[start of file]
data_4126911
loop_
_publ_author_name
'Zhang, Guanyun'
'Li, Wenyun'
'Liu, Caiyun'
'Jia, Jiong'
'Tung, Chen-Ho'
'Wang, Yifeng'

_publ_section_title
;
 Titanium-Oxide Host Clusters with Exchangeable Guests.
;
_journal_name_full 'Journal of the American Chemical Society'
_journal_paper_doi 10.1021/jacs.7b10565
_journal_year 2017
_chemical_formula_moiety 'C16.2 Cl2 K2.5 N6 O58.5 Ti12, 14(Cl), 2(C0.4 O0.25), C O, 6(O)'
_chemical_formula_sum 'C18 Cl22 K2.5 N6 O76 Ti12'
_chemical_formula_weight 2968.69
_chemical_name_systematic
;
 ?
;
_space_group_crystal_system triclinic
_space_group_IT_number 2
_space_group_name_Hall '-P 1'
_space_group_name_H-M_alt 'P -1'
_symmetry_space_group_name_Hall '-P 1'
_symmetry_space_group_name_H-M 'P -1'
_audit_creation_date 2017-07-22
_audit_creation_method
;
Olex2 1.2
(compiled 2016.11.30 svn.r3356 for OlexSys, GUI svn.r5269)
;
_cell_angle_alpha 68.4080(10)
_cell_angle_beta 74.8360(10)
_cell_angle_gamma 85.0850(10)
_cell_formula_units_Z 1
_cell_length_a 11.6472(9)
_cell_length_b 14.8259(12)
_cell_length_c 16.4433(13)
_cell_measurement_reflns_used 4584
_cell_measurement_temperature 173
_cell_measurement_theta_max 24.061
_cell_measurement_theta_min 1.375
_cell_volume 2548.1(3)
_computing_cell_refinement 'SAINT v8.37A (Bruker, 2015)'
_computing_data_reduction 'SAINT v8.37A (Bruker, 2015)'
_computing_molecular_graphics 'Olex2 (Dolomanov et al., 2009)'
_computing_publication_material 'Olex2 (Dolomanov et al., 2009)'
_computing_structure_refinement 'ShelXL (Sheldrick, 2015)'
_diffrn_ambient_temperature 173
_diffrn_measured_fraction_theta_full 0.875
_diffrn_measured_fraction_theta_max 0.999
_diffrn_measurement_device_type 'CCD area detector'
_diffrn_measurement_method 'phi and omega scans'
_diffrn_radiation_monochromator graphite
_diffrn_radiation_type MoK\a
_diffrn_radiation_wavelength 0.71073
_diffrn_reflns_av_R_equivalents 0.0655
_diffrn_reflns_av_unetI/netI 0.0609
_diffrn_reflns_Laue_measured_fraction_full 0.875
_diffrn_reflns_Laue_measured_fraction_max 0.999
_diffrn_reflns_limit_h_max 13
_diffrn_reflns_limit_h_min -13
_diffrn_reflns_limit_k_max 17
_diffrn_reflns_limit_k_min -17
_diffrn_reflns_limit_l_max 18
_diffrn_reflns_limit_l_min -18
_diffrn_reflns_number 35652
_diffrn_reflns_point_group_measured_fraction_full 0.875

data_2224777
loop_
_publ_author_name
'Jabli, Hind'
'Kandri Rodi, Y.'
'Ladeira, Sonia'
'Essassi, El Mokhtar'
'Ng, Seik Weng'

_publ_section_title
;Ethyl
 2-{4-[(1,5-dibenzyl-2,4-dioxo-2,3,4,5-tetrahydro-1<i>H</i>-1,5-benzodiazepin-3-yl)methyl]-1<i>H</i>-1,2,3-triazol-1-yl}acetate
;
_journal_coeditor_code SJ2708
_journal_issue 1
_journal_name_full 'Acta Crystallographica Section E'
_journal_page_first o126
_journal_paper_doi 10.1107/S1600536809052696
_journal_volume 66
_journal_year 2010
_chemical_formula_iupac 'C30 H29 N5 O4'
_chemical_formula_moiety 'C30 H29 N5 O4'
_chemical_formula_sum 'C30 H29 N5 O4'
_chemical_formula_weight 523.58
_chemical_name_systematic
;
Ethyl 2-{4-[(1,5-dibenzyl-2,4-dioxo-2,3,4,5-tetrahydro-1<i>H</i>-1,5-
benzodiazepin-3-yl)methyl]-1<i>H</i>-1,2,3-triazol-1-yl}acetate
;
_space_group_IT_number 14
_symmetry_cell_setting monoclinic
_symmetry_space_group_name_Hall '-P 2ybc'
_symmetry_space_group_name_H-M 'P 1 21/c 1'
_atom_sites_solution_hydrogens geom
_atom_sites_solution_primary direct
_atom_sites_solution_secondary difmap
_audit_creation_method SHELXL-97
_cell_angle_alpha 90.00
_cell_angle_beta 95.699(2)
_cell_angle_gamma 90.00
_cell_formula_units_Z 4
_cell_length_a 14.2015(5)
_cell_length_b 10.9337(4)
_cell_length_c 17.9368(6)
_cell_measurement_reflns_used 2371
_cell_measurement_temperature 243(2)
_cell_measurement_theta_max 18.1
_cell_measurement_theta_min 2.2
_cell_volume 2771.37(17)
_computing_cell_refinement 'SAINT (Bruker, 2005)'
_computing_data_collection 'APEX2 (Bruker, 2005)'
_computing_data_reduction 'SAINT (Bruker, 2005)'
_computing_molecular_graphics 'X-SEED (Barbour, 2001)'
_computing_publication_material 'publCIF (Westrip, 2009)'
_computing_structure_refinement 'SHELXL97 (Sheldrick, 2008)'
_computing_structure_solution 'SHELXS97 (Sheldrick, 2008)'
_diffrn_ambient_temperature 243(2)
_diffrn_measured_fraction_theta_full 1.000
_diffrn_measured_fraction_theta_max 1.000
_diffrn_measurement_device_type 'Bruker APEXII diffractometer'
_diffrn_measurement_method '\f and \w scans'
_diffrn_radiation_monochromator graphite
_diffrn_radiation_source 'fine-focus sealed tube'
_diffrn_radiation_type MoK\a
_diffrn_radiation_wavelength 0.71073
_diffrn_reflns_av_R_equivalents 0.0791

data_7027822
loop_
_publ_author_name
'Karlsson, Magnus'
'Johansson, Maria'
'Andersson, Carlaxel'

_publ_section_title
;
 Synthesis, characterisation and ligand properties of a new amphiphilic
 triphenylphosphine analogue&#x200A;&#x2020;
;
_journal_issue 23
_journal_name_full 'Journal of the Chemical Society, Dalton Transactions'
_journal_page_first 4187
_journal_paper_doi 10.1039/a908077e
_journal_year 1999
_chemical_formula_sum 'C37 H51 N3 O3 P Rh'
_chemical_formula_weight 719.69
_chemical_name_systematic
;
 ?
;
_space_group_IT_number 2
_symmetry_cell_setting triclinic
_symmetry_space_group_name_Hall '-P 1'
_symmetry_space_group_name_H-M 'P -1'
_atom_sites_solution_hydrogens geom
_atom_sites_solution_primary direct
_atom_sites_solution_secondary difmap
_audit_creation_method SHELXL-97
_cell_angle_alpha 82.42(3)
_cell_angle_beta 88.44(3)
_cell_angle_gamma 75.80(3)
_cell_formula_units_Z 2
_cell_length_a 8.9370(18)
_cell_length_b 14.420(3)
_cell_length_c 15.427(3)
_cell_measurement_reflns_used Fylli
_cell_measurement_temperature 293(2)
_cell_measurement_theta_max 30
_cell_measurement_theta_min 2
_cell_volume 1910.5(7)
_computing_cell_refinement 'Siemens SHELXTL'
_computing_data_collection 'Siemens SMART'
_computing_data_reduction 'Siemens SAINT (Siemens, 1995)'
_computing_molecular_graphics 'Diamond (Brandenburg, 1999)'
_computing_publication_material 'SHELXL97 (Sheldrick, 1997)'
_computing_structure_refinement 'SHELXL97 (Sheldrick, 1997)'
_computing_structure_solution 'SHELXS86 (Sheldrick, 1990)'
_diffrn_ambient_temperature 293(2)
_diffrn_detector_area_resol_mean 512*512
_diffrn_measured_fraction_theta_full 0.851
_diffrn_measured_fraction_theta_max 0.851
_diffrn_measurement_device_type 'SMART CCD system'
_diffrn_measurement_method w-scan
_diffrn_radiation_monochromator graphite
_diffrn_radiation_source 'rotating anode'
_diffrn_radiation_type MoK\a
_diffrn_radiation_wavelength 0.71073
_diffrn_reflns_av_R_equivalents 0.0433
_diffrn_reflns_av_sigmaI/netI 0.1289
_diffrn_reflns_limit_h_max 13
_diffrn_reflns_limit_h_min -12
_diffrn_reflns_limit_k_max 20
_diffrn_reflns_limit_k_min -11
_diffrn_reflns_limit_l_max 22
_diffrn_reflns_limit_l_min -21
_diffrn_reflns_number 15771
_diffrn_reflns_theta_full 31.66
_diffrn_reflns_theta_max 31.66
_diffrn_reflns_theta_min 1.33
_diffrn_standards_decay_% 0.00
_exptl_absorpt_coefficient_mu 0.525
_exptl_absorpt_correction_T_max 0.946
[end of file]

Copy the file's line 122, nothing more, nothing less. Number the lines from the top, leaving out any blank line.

_computing_data_collection 'APEX2 (Bruker, 2005)'